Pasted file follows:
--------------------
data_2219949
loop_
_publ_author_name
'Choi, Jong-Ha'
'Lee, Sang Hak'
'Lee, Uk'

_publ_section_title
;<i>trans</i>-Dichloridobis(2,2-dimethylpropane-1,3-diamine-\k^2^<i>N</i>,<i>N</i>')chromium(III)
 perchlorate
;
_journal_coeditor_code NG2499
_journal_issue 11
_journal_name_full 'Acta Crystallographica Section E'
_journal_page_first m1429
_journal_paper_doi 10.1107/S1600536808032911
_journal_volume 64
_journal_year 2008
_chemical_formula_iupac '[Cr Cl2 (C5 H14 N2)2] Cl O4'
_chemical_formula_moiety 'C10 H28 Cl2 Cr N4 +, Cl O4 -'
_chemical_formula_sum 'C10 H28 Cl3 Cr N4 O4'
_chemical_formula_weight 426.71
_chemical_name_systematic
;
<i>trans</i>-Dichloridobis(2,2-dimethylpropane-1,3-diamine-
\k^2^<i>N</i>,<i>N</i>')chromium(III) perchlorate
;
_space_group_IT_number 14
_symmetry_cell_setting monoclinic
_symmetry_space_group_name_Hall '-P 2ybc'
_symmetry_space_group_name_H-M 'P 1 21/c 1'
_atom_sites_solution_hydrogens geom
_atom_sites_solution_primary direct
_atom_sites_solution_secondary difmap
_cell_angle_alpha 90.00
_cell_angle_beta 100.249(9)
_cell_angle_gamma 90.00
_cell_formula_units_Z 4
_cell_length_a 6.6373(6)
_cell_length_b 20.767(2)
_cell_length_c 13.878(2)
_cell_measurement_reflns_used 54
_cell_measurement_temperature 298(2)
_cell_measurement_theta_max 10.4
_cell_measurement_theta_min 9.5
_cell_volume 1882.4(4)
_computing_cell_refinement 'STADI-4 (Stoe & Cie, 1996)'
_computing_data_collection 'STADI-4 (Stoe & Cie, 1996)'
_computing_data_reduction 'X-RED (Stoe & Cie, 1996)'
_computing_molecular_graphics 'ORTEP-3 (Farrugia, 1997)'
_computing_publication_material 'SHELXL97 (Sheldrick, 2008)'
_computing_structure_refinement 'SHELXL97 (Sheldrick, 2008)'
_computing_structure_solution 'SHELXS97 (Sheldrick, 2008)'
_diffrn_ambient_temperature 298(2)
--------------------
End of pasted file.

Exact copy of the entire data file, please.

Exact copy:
data_2219949
loop_
_publ_author_name
'Choi, Jong-Ha'
'Lee, Sang Hak'
'Lee, Uk'

_publ_section_title
;<i>trans</i>-Dichloridobis(2,2-dimethylpropane-1,3-diamine-\k^2^<i>N</i>,<i>N</i>')chromium(III)
 perchlorate
;
_journal_coeditor_code NG2499
_journal_issue 11
_journal_name_full 'Acta Crystallographica Section E'
_journal_page_first m1429
_journal_paper_doi 10.1107/S1600536808032911
_journal_volume 64
_journal_year 2008
_chemical_formula_iupac '[Cr Cl2 (C5 H14 N2)2] Cl O4'
_chemical_formula_moiety 'C10 H28 Cl2 Cr N4 +, Cl O4 -'
_chemical_formula_sum 'C10 H28 Cl3 Cr N4 O4'
_chemical_formula_weight 426.71
_chemical_name_systematic
;
<i>trans</i>-Dichloridobis(2,2-dimethylpropane-1,3-diamine-
\k^2^<i>N</i>,<i>N</i>')chromium(III) perchlorate
;
_space_group_IT_number 14
_symmetry_cell_setting monoclinic
_symmetry_space_group_name_Hall '-P 2ybc'
_symmetry_space_group_name_H-M 'P 1 21/c 1'
_atom_sites_solution_hydrogens geom
_atom_sites_solution_primary direct
_atom_sites_solution_secondary difmap
_cell_angle_alpha 90.00
_cell_angle_beta 100.249(9)
_cell_angle_gamma 90.00
_cell_formula_units_Z 4
_cell_length_a 6.6373(6)
_cell_length_b 20.767(2)
_cell_length_c 13.878(2)
_cell_measurement_reflns_used 54
_cell_measurement_temperature 298(2)
_cell_measurement_theta_max 10.4
_cell_measurement_theta_min 9.5
_cell_volume 1882.4(4)
_computing_cell_refinement 'STADI-4 (Stoe & Cie, 1996)'
_computing_data_collection 'STADI-4 (Stoe & Cie, 1996)'
_computing_data_reduction 'X-RED (Stoe & Cie, 1996)'
_computing_molecular_graphics 'ORTEP-3 (Farrugia, 1997)'
_computing_publication_material 'SHELXL97 (Sheldrick, 2008)'
_computing_structure_refinement 'SHELXL97 (Sheldrick, 2008)'
_computing_structure_solution 'SHELXS97 (Sheldrick, 2008)'
_diffrn_ambient_temperature 298(2)